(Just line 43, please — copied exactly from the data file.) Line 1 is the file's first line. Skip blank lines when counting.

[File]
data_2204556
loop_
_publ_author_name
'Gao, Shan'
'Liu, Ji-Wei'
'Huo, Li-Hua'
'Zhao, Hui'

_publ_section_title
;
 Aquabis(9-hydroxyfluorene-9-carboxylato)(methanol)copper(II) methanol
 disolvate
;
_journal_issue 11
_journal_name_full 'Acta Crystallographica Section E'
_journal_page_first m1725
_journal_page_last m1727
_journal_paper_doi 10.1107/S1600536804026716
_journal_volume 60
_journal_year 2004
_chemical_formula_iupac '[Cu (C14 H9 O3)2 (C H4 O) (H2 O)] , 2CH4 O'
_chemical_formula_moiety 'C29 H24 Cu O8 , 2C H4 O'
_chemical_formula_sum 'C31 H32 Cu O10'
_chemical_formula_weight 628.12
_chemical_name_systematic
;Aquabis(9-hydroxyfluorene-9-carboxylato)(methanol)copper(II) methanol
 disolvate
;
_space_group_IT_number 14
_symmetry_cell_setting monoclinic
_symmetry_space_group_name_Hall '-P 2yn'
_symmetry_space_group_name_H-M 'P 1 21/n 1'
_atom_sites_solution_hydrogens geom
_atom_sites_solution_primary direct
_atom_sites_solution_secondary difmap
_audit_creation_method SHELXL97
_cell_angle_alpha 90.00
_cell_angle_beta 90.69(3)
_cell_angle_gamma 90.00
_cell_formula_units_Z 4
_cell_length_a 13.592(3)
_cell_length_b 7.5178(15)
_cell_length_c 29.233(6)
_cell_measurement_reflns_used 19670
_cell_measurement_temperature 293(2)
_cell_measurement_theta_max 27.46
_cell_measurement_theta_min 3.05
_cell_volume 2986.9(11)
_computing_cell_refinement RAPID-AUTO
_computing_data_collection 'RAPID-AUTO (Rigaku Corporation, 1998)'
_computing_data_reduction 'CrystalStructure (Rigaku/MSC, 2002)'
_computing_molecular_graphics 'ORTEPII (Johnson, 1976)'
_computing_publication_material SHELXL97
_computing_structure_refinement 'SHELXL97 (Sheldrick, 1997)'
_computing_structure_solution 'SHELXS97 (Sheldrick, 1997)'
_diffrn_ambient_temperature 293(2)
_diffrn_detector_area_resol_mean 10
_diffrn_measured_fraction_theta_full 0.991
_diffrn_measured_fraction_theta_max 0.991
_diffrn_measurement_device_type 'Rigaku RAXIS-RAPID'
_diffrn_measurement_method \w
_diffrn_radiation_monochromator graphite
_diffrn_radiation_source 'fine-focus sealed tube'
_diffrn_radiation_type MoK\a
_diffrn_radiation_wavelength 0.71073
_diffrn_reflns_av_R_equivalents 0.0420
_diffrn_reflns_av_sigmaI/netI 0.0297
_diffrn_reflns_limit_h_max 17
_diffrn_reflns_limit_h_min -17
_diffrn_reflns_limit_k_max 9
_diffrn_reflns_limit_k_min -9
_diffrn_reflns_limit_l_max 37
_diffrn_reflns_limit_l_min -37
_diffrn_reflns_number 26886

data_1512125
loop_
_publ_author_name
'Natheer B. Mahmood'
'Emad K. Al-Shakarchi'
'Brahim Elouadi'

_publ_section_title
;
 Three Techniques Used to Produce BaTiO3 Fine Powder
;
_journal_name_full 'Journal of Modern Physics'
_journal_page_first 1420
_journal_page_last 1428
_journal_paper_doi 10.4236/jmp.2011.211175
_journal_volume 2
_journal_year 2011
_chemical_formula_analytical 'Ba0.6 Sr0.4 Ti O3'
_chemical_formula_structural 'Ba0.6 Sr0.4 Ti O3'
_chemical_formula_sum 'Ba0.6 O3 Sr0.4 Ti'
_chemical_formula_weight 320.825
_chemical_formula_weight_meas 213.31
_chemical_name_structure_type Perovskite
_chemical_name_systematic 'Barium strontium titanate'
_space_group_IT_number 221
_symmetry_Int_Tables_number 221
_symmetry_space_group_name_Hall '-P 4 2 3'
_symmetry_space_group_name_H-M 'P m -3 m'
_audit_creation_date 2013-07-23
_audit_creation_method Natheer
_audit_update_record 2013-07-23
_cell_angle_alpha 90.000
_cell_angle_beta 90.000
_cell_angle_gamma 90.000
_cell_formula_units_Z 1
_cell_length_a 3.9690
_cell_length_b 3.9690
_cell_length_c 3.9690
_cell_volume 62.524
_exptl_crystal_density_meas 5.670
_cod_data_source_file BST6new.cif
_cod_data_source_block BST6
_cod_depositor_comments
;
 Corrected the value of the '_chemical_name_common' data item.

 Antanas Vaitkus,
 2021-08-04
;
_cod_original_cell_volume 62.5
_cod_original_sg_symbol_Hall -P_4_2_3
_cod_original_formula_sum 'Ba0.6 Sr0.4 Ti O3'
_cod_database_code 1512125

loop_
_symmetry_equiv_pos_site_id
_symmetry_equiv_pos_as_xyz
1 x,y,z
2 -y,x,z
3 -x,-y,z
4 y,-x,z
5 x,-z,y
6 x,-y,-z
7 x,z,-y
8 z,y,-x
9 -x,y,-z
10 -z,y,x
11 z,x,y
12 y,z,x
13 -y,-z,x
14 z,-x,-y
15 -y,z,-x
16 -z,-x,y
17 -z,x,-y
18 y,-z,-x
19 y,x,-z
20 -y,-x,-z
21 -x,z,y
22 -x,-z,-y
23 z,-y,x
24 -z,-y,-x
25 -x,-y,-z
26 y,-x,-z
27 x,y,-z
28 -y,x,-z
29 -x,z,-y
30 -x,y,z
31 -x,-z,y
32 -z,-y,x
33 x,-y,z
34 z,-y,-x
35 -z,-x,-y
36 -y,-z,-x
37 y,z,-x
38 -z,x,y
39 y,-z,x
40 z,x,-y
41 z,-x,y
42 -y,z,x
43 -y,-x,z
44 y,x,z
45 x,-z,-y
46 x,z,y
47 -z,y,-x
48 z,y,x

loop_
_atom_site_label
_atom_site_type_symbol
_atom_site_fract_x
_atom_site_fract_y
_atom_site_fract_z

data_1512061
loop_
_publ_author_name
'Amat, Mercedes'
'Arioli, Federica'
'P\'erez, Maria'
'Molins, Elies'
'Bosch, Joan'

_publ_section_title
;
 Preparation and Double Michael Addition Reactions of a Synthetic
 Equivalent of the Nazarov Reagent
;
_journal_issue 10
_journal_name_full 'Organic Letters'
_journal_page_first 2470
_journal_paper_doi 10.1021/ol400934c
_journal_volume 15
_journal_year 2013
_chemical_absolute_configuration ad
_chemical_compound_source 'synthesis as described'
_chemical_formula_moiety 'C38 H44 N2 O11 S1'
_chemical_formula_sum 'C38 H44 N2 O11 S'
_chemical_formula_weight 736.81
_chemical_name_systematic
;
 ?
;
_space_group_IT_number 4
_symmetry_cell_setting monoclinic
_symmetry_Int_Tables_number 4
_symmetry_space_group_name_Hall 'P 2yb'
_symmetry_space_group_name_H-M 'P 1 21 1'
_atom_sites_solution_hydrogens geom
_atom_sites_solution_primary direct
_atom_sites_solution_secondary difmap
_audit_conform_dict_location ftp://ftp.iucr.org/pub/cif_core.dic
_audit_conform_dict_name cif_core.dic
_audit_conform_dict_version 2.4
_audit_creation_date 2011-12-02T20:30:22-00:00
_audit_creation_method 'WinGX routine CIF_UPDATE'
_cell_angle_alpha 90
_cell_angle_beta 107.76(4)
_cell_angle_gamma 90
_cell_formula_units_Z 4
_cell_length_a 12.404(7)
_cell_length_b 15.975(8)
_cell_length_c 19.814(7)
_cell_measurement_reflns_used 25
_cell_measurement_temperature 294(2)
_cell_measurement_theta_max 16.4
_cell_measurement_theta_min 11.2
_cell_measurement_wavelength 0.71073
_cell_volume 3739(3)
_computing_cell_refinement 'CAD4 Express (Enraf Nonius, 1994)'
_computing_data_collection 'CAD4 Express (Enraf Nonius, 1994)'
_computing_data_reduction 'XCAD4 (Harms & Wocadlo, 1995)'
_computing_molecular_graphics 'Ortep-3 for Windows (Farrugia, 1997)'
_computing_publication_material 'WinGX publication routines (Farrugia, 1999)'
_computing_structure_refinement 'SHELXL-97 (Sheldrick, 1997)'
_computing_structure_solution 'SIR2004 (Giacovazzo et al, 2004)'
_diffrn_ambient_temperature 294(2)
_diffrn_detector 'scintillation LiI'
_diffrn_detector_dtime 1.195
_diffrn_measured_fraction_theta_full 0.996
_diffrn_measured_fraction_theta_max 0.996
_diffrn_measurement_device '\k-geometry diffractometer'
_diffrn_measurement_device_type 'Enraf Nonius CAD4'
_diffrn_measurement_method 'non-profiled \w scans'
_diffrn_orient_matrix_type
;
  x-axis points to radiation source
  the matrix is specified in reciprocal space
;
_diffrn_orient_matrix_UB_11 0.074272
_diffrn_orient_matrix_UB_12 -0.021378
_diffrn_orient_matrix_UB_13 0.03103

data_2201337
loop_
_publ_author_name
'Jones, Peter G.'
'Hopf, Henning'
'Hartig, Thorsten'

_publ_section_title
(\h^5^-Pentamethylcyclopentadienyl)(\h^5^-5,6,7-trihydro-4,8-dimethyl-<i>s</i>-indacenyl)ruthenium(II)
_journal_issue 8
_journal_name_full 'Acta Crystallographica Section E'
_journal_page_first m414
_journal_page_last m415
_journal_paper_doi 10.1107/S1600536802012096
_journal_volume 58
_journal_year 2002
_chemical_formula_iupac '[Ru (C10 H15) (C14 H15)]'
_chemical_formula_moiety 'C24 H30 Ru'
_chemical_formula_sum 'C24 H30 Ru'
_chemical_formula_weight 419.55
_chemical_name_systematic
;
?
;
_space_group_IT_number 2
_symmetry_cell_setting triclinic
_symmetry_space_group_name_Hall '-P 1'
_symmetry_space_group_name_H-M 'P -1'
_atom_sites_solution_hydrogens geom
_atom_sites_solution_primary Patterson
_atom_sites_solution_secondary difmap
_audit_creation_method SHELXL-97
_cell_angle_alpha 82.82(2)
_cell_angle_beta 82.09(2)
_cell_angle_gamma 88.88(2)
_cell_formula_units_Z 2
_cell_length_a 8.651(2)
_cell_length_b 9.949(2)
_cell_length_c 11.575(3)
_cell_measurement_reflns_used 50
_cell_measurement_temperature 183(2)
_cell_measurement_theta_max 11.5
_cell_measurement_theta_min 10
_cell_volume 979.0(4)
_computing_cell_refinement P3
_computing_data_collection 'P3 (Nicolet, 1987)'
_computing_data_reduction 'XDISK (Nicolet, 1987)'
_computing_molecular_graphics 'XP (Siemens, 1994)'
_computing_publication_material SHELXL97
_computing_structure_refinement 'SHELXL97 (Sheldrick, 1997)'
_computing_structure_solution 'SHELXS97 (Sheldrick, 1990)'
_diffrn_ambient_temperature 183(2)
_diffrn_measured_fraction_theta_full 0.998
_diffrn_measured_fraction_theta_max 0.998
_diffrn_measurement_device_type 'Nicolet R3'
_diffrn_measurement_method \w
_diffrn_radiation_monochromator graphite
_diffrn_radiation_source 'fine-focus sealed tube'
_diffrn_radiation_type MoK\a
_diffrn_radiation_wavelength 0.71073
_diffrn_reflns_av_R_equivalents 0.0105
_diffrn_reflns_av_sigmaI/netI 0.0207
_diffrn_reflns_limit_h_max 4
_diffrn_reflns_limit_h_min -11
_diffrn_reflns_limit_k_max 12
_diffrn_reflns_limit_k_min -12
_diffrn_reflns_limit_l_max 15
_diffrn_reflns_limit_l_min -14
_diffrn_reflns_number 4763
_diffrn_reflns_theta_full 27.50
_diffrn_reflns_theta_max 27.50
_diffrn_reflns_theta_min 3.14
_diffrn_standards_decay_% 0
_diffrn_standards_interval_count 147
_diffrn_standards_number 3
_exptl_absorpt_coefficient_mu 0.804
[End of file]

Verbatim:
_cell_measurement_reflns_used 19670